Lodger or tenant?

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    #16
    I think Tessa is over simplifying for the general public. The issue here appears to be the length of time the owner has been away from the property. At what point does temporary cease and become permanent? Due to covid, my thoughts are the courts would probably come down in favour of the owner. One of the reasons for my thinking this is they are reluctant to become involved in what Parliament has legislated for and set up. The status of lodger exists to give the owner the right to say who can and can't live in their property. Because the owner has returned I think the courts will on balance find for the owner providing the verbal evidence stacks up. If a judge go any hint of this being contrived i think the result would be different.

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      #17
      Thanks for the feedback. So in terms of an answer it's either change the locks, or proceed with Court action. Worse case scenario potentially is criminal prosecution on the basis that the police/council won't know the law etc. However if I go to court this could drag on for months and incur costs but if successful I can claim those back from him? Any experience on level of costs if I go down the legal route? I can't imagine a bailiff kicking him out of his room!

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        #18
        Originally posted by Elephant2021 View Post
        ..... Worse case scenario potentially is criminal prosecution on the basis that the police/council won't know the law etc.......
        Err , no criminal conviction & fines etc. I'm aware of one case of £46,538. Unlikely but possible,

        Well, I'm a gambler, are you?
        I am legally unqualified: If you need to rely on advice check it with a suitable authority - eg a solicitor specialising in landlord/tenant law...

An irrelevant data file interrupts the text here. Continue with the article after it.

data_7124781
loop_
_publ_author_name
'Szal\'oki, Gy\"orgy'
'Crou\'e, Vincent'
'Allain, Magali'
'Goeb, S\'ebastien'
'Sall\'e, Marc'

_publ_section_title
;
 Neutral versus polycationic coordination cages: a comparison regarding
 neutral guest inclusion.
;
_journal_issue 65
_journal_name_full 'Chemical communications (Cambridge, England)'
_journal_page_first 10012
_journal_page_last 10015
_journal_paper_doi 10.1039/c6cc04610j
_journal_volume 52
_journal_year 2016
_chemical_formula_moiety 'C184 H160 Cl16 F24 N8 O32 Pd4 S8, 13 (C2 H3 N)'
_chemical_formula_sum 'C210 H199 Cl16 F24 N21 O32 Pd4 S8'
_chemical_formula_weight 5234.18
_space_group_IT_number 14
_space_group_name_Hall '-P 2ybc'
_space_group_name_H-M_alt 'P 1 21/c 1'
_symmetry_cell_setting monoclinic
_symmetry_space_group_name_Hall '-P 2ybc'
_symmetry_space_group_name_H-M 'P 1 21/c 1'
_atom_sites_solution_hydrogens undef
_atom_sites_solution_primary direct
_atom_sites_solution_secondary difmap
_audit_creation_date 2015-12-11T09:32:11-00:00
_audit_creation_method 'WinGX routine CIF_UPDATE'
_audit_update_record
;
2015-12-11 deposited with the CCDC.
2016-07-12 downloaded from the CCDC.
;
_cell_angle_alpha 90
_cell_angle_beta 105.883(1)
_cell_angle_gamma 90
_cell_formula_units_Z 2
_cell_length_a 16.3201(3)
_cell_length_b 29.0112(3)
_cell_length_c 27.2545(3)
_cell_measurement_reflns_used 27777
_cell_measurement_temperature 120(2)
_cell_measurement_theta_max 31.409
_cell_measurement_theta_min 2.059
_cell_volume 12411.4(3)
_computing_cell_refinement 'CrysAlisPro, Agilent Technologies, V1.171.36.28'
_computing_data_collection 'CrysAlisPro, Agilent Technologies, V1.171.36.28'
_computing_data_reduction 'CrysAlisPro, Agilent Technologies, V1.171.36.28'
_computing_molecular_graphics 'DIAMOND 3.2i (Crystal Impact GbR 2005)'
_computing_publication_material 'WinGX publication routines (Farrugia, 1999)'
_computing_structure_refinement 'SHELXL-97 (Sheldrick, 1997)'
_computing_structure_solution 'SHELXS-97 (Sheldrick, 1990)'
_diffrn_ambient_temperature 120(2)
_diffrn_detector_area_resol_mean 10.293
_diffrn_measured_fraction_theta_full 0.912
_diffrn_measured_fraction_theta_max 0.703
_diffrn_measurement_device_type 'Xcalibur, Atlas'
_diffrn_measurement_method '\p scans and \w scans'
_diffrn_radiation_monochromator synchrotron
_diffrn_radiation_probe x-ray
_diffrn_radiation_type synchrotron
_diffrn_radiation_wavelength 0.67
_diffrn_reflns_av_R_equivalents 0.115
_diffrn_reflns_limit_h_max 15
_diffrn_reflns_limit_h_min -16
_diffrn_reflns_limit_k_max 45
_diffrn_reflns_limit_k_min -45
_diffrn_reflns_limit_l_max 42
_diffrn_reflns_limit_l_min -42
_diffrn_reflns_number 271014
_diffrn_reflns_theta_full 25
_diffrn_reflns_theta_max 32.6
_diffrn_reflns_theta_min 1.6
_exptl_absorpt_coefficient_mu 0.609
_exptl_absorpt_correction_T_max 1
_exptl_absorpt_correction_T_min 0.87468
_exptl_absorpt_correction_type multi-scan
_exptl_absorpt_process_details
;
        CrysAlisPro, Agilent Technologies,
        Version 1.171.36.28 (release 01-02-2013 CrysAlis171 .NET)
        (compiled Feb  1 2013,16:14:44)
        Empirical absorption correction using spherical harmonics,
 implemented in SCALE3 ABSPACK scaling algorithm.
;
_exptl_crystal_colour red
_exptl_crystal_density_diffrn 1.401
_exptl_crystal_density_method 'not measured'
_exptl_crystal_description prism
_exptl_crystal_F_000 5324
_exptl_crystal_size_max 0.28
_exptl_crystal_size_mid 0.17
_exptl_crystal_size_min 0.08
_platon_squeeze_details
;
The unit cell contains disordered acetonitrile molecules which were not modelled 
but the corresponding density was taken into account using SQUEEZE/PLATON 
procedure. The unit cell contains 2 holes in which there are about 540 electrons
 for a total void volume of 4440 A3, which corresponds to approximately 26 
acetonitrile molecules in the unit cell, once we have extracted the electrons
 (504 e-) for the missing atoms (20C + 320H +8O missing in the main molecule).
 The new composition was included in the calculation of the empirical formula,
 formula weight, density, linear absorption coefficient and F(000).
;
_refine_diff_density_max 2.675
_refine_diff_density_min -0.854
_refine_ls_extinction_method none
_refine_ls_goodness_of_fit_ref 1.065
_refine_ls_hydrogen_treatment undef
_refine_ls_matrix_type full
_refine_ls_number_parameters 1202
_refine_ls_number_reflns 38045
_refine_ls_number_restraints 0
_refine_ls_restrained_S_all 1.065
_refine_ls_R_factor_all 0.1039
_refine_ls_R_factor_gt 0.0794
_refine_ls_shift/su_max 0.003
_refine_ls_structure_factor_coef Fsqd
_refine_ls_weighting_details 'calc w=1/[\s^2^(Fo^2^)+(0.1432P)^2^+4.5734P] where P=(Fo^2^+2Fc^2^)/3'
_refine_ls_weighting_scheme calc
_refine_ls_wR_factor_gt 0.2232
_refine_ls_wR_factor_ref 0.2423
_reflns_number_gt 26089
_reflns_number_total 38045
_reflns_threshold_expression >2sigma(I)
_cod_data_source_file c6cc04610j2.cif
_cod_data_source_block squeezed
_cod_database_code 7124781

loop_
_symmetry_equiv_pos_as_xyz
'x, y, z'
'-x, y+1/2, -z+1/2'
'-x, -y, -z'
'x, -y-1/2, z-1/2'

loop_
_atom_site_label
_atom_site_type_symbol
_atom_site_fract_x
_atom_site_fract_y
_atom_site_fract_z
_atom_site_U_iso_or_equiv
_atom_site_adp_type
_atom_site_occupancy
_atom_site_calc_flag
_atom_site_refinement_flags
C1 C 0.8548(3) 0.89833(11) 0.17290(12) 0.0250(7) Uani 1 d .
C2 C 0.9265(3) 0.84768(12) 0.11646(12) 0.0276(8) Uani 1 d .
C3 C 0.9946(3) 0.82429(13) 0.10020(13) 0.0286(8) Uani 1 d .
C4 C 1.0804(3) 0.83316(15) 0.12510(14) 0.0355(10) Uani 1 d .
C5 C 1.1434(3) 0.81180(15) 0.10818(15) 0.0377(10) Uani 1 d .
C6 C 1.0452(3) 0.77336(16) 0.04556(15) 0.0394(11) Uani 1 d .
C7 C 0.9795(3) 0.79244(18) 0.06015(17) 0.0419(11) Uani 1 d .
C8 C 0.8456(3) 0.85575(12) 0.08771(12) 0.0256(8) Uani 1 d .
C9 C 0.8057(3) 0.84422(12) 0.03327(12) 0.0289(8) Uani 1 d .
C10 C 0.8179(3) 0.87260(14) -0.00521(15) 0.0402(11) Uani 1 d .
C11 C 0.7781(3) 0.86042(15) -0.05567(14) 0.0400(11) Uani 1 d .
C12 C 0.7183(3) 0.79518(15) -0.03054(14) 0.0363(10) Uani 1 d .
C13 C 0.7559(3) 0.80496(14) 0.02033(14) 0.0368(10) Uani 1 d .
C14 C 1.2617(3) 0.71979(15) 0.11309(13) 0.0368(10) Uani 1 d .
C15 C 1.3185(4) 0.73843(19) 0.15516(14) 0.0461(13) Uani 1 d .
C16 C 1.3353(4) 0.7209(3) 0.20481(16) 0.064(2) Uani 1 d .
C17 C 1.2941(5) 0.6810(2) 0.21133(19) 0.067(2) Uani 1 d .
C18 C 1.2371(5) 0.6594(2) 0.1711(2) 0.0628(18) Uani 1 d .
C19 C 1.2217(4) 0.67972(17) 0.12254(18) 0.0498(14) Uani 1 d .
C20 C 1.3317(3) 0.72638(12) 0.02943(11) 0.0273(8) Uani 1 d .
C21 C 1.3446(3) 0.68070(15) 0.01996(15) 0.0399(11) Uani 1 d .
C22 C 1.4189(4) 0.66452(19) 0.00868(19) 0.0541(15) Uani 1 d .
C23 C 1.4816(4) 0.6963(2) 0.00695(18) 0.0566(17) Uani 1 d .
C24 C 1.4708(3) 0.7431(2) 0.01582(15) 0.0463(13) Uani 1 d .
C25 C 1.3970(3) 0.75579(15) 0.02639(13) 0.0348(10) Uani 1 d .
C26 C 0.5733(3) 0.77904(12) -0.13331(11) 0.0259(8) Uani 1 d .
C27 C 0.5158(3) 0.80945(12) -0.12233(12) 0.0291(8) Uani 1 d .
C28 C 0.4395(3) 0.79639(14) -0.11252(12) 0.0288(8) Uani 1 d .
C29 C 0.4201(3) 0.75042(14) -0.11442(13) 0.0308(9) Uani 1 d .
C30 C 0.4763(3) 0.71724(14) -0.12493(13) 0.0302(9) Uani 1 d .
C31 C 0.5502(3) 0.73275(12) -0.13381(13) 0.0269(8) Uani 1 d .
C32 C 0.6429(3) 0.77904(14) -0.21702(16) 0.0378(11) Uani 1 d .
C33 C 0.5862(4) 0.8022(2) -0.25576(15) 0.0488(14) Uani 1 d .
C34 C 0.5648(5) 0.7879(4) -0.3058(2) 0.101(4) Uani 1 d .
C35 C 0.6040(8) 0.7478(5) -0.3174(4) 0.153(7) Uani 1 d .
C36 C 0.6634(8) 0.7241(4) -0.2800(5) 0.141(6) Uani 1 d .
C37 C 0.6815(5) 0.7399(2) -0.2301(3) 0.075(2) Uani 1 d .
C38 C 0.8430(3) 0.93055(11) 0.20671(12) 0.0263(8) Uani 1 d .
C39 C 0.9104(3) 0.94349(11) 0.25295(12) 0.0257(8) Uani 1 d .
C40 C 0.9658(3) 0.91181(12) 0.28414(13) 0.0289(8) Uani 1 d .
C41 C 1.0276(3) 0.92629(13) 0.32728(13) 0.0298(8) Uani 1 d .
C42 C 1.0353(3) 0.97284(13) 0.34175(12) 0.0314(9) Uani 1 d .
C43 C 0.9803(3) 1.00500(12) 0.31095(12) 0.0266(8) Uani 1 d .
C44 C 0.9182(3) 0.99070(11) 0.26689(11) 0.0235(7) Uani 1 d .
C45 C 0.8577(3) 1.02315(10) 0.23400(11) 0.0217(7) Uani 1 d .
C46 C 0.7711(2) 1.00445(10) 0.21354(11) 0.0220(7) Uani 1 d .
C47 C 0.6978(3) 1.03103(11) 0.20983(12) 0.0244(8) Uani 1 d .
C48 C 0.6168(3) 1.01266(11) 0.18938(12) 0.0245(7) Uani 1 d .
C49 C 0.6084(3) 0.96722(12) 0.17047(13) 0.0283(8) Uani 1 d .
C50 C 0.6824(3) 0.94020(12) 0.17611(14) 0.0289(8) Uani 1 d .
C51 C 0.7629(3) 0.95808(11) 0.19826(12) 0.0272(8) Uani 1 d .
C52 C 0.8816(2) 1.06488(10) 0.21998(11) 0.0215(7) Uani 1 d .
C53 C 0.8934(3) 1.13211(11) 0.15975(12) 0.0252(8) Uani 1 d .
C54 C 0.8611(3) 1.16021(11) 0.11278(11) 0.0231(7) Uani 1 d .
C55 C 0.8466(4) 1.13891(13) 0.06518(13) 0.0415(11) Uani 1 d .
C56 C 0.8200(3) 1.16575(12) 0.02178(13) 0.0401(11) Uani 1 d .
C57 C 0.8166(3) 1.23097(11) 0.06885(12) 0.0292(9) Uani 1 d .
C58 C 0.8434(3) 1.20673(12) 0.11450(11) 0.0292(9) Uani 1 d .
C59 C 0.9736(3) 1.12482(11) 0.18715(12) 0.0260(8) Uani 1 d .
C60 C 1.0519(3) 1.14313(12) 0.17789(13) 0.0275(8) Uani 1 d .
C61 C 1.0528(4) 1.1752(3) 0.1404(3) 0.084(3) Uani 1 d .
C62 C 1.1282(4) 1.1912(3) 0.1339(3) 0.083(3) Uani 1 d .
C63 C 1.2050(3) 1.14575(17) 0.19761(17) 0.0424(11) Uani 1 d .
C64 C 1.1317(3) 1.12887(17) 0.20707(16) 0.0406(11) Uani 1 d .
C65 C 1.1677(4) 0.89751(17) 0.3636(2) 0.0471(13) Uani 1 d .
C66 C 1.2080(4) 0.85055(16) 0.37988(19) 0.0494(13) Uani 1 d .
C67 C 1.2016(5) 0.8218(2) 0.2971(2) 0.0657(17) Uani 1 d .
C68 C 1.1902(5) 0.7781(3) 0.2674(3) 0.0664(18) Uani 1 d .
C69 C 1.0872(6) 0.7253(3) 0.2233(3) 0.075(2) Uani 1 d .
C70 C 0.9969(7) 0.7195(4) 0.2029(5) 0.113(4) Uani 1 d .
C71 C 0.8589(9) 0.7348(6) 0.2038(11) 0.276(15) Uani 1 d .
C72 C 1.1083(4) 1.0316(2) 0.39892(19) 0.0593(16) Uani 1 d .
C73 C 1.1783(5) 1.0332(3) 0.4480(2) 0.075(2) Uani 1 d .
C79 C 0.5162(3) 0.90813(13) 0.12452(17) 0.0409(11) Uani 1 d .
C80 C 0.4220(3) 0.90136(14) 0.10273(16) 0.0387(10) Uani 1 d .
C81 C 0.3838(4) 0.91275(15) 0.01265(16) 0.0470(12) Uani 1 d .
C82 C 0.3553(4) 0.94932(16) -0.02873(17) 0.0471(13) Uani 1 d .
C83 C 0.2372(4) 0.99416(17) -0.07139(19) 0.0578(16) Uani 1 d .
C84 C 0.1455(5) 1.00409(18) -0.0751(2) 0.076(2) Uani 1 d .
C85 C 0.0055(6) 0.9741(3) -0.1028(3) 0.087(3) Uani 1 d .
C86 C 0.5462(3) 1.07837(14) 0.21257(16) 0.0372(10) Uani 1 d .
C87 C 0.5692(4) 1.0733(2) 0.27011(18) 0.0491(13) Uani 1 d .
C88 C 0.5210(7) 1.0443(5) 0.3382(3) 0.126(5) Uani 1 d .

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          #19
          Urgh, first the confusion with the term lodger as used colloquially to mean someone living with the landlord verse its legal meaning of someone living there with a licence with a landlord/licensor who also live in the same building. Many "lodger" are in fact tenant with an excluded tenancy as they have exclusive possesion of their room, regardless of any kitchen/bathroom sharing, and no service is provided to them by the owner/operator.

          If they truely had a licence only, i.e. no exclusive possession, then it wouldn't matter whether OP ever moved out, temporarily or otherwise. The licence cannot turn into a tenancy, and in turn a tenancy that's assured.

          The question of whether the moving out was temporary only comes into play if the occupier had an excluded tenancy, excluded by the fact that it cannot be assured as they were living with a resident landlord. The test is whether at all time the OP "occupied as his only or principal home". I would suggest probably yes...... except OP went and protected the deposit as if it were an AST while they were away?
          I am not a lawyer, nor am I licensed to provide any regulated advice. None of my posts should be treated as legal or financial advice.

          I do not answer questions through private messages which should be posted publicly on the forum.

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